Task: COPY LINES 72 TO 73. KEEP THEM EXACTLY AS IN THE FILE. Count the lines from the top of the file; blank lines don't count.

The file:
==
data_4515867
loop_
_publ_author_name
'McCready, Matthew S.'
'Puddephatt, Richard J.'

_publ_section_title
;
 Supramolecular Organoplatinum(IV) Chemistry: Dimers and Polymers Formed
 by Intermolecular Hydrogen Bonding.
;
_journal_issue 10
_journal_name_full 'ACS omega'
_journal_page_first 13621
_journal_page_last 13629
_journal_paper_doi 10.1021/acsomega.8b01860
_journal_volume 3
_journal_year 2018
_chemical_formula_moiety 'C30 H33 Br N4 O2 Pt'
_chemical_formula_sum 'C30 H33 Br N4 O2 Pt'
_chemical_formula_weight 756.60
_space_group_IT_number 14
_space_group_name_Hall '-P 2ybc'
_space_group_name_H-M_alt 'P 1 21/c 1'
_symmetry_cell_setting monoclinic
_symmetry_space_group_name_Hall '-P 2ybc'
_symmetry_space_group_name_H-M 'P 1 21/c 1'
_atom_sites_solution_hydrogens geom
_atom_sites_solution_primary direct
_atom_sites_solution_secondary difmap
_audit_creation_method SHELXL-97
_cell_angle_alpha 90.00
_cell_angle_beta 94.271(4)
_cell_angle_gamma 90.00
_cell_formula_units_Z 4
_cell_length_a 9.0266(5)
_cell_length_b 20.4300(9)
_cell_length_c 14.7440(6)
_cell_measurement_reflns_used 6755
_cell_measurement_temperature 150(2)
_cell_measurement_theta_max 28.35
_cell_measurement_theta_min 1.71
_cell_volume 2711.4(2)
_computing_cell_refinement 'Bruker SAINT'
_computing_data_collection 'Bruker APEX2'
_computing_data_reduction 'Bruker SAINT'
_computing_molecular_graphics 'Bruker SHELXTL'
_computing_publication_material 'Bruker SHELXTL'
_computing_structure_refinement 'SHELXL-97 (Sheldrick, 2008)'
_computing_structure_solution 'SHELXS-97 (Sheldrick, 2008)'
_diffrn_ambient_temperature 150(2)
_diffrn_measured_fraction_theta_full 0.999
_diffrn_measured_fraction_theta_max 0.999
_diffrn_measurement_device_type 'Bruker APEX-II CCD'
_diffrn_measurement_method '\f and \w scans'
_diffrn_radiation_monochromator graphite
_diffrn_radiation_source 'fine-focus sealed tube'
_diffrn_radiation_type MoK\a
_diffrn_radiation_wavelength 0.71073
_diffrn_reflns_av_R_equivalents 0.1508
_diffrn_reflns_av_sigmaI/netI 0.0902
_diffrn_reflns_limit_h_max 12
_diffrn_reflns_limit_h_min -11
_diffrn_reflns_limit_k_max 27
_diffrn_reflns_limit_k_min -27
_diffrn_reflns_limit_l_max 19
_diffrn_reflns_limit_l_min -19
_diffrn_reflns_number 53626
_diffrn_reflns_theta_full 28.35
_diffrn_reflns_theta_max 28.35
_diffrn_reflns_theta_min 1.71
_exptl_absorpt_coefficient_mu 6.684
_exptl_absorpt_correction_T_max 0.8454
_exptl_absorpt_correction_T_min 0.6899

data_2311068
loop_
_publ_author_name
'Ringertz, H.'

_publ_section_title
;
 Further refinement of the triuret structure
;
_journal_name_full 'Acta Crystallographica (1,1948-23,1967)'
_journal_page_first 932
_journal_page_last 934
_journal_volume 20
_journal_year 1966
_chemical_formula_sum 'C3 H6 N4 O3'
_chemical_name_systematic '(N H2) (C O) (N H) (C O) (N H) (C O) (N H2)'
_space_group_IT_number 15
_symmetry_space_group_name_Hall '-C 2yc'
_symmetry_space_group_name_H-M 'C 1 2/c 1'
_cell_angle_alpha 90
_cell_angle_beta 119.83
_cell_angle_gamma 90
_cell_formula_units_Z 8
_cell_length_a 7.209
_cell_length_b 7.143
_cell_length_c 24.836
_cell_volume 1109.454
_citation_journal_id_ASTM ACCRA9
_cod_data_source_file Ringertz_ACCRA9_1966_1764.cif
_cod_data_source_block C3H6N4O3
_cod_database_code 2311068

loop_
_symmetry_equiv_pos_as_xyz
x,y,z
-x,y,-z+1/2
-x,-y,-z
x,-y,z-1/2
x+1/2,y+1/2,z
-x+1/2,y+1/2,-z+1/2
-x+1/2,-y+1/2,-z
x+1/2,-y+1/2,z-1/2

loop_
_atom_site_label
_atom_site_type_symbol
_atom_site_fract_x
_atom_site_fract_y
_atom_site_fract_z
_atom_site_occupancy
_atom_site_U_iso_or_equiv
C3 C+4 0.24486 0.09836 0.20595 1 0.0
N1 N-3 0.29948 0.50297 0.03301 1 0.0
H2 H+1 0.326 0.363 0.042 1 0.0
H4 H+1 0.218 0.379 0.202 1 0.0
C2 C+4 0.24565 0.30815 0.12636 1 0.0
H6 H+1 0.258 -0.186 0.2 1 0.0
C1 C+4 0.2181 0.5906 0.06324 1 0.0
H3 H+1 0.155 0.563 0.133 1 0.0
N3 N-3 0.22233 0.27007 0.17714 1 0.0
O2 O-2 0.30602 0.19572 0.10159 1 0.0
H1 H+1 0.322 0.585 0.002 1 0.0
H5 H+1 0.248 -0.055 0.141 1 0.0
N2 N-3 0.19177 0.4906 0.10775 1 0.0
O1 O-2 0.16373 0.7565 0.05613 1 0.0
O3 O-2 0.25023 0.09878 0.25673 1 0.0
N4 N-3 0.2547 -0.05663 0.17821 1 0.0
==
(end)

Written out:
_exptl_absorpt_correction_T_max 0.8454
_exptl_absorpt_correction_T_min 0.6899